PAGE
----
Seven Steps to Heaven

Published on May 19, 2014 by Eric Weld

OR, The Miles Davis Approach to Business

As a longtime jazz pianist, and former trumpet player, I’m a devout Miles Davis fan. Miles was one of the most innovative, creative musicians of all time, and belongs among the Mozarts and Stravinskys in music history annals.

stepstoheavenIn the early 1960s, Miles was in his stride, cranking out classic album after classic album and jazz standard after standard. One of his greatest compositions is a tune called Seven Steps to Heaven, from his 1963 album of the same title. If you don’t know it, check out a recording on YouTube. It has Miles’ exquisite simplicity combined with his subtle whimsy, alluring melody and driving rhythm. Coupled with the improvisation of Miles and band members George Coleman on tenor sax and Herbie Hancock on piano, plus the powerhouse rhythm section of Tony Williams, drums, and Ron Carter, bass, the tune is one of his all-time greats.

Okay, now that I got my homage to Miles Davis out of the way, the real reason I bring up Miles and Seven Steps to Heaven is to point out that I use his tune as an analogy in setting goals—in business and personally.


I don’t know if he meant it this way, but Seven Steps to Heaven is a perfect concept for goal-setting. Of course, any big (or medium-sized) goal has to be approached in steps. That is, you have to establish footholds along the way toward the ultimate finish line. That applies whether you’re climbing a rock face, running a marathon, writing a novel or building a business.

Every goal consists of multiple smaller goals. But how do you go about breaking it down into manageable chunks? That’s where Miles’ song comes in: In seven steps, with Heaven standing for the ultimate goal, the completion, the fruition, the finish line, publication, the peak, success.

For this analogy to work, it doesn’t matter what you call the end line, nor even if you believe in an actual heaven. It’s just a concept. History is riddled with similar adages:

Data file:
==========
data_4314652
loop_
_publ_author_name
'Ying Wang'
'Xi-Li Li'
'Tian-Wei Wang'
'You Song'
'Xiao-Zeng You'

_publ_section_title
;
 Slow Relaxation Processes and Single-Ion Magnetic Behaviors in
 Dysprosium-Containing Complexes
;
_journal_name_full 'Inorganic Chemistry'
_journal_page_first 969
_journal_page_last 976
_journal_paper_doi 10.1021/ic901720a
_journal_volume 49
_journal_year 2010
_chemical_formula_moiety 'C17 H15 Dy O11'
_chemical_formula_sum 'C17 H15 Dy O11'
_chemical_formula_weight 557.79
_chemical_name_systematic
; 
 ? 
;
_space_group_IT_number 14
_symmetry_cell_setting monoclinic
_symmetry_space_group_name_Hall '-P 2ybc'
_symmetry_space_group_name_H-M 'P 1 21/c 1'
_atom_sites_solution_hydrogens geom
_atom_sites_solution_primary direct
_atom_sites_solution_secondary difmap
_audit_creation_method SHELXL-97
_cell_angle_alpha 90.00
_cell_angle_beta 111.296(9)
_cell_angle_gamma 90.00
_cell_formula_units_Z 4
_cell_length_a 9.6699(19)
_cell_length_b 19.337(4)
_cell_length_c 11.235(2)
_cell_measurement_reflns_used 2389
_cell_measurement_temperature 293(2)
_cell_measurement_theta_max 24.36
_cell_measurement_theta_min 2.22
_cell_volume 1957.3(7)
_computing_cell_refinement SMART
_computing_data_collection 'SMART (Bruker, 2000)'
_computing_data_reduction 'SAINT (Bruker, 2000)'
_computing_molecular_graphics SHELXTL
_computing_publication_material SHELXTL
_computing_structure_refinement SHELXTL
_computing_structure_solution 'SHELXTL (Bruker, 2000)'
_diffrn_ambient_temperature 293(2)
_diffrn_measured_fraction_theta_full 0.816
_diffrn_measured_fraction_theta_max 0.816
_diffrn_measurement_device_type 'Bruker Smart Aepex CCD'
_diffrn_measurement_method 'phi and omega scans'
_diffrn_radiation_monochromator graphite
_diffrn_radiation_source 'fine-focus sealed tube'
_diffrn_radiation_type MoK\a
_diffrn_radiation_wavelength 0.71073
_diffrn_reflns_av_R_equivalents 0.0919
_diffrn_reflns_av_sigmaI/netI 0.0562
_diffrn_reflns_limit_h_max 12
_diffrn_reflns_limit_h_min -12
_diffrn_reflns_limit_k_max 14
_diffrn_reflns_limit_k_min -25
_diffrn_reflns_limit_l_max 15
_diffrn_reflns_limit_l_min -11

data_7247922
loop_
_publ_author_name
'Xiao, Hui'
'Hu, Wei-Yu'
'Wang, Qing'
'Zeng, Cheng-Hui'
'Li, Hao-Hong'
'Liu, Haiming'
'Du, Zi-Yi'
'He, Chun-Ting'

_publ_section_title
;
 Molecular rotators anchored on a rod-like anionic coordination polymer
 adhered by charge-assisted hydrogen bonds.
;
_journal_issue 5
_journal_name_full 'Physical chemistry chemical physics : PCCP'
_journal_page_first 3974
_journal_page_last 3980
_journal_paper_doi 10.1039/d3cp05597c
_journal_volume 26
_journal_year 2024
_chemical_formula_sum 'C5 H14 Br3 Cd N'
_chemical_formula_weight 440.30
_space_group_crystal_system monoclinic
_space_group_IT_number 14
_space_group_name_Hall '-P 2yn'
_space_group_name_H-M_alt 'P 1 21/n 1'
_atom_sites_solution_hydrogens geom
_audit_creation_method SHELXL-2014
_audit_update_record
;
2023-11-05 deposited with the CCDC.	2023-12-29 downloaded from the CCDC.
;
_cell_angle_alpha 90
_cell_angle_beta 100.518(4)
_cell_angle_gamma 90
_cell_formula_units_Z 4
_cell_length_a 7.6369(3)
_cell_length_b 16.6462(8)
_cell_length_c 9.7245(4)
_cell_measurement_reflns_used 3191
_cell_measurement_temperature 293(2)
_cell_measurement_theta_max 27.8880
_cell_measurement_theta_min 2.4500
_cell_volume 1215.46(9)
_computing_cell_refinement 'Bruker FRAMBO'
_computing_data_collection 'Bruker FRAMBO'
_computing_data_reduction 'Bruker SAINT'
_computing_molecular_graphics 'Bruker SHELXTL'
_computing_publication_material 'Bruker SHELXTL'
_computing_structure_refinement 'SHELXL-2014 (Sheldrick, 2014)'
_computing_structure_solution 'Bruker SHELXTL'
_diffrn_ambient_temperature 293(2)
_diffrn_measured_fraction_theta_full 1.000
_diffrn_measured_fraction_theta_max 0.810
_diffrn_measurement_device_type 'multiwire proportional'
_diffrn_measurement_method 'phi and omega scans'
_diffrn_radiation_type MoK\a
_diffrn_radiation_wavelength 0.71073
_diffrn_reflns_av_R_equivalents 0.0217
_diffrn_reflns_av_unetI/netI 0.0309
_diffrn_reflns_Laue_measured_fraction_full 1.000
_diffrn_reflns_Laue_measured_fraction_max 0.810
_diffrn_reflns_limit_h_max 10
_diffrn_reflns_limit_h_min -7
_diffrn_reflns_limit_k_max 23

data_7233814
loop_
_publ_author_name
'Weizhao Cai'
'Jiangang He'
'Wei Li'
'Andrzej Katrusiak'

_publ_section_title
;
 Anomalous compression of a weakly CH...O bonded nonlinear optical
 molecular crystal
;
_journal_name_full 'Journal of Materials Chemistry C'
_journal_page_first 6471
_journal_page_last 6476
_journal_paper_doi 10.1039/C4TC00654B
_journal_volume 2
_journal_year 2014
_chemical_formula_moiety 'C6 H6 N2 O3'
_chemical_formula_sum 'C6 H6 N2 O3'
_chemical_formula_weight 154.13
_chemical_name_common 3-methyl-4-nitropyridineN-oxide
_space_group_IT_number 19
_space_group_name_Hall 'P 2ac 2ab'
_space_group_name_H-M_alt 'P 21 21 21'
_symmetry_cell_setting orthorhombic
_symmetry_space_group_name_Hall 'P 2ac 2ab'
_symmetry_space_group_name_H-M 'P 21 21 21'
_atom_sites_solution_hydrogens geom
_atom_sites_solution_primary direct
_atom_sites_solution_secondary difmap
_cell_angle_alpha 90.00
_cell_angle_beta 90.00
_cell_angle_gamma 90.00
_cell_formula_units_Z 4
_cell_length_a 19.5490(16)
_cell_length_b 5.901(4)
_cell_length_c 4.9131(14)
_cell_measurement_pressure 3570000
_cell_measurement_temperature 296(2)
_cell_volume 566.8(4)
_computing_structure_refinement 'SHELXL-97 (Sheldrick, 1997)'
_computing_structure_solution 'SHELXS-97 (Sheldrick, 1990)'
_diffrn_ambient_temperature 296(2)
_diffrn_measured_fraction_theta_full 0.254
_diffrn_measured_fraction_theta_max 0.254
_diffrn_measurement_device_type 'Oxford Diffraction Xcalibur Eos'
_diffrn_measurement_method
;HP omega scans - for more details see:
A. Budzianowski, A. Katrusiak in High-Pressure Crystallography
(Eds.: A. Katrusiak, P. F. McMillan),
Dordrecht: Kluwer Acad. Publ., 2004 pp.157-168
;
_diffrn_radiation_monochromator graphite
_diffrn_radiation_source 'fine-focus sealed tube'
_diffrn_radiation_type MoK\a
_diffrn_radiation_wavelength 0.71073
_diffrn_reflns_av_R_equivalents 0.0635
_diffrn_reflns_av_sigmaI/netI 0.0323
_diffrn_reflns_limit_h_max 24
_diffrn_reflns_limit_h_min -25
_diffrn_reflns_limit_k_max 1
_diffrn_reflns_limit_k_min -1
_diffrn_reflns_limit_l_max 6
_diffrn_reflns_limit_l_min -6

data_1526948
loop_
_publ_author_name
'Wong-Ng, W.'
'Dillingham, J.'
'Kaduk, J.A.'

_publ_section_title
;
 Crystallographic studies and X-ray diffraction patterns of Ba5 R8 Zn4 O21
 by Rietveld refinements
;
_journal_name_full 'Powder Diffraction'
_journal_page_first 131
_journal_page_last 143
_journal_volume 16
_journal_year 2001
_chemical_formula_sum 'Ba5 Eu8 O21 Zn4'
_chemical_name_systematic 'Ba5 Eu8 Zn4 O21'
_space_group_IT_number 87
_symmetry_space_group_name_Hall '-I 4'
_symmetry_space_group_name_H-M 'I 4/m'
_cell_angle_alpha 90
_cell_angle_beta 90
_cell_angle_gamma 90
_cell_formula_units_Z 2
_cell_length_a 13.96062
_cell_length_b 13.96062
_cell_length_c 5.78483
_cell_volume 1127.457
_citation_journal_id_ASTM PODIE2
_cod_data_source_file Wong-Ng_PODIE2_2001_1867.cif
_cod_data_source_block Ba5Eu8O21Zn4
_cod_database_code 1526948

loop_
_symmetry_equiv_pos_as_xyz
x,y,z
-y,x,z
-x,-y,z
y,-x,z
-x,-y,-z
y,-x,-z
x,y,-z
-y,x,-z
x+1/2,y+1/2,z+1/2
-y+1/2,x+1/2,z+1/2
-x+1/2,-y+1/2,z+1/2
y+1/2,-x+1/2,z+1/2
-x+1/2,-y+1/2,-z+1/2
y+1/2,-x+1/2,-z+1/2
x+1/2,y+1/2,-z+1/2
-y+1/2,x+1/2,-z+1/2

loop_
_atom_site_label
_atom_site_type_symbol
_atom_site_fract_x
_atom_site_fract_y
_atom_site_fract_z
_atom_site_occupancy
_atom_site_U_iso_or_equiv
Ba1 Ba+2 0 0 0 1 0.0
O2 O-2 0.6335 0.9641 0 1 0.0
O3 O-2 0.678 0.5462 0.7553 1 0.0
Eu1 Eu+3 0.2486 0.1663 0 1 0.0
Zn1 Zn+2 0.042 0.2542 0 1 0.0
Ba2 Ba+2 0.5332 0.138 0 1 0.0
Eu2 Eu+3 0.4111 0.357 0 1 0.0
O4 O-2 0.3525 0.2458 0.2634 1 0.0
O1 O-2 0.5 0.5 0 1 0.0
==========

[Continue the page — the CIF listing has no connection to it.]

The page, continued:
• The longest journey begins with a single step.
  • Or one I used to tell my kids: How do you eat an elephant? One bite at a time.

Still, I prefer Miles, just because he’s Miles and has made such an impression on so many people, me included. So for the sake of illustration, and in honor of Miles, here are my Seven Steps to Heaven.

  1. A First Long Look. Whatever big goal you have in mind to pursue, take a moment before you begin and step back to take it all in. Close your eyes and picture the project in its entirety. Be aware of the big, final achievement while taking in the path to get there. Don’t worry about how you will get there in this step. Just take it all in.
  2. Set an Ultimate Deadline. This is important. Decide when you want to reach that ultimate goal. Mark it on the calendar. Picture the moment. Add in details: what will the weather be like then? How will your life change for the better?
  3. Set a Timeline with Smaller Goals. Break down the larger goal into bite-size chunks, scheduled out regularly along a timeline toward the ultimate deadline. If your large goal is to run a marathon, you’ll want to set smaller goals along the way, like running 8 miles, then 12, then 15, etc. If you’re building a business, you might designate the income you want to achieve as the ultimate goal, then break it down into smaller monthly revenues in order to reach the big goal.
  4. Apply Short Deadlines. For each of those smaller goals, or footholds, give it a deadline. If your Heaven is one year away, for example, break down the smaller footholds into monthly intervals, or even weekly deadlines, so that you are regularly achieving victories. Be sure to mark these shorter deadlines on the calendar as well. You might even obtain a separate calendar just for this project.
  5. Reward Yourself Along the Way. Every time you meet a small goal, be sure to acknowledge that achievement in some small way. Perhaps it’s a day off of running. Or a nice glass of wine every time you finish another chapter in your novel. Small rewards are a way of incentivizing achievement of the next goal. In the back of your mind, your brain knows there will be a payoff.
  6. Step Back for a Broad View Occasionally. All along the way of achieving your large goal, you’ll want to repeat Step 1 on occasion: taking it all in, assessing how far you’ve come, and readjusting goals as necessary. Look, we all know, life doesn’t always go the way we chart it out. Be realistic. When things come up that disrupt your momentum, deal with them, then get back on the path toward your goal. And rather than kill yourself to get back on the timeline, simply move back the goals slightly, in accordance with the disruption. The important thing is not to cause stress and create a situation for failure; but rather to stay on the path toward your goal, and to stay positively moving forward.
  7. Celebrate! You’ve completed a marathon! Or wrote your novel! Or built your business into a self-sustaining entity, helping others and generating a solid income for yourself! Time to celebrate. When you reach your ultimate goal, be sure to set aside a day or an evening (or a vacation!) and pat yourself on the back. Surround yourself with friends and loved ones and let them know you have done what you set out to do. Enjoy. You deserve it.

And don’t forget to accompany your celebration with Seven Steps to Heaven. In memory of Miles.

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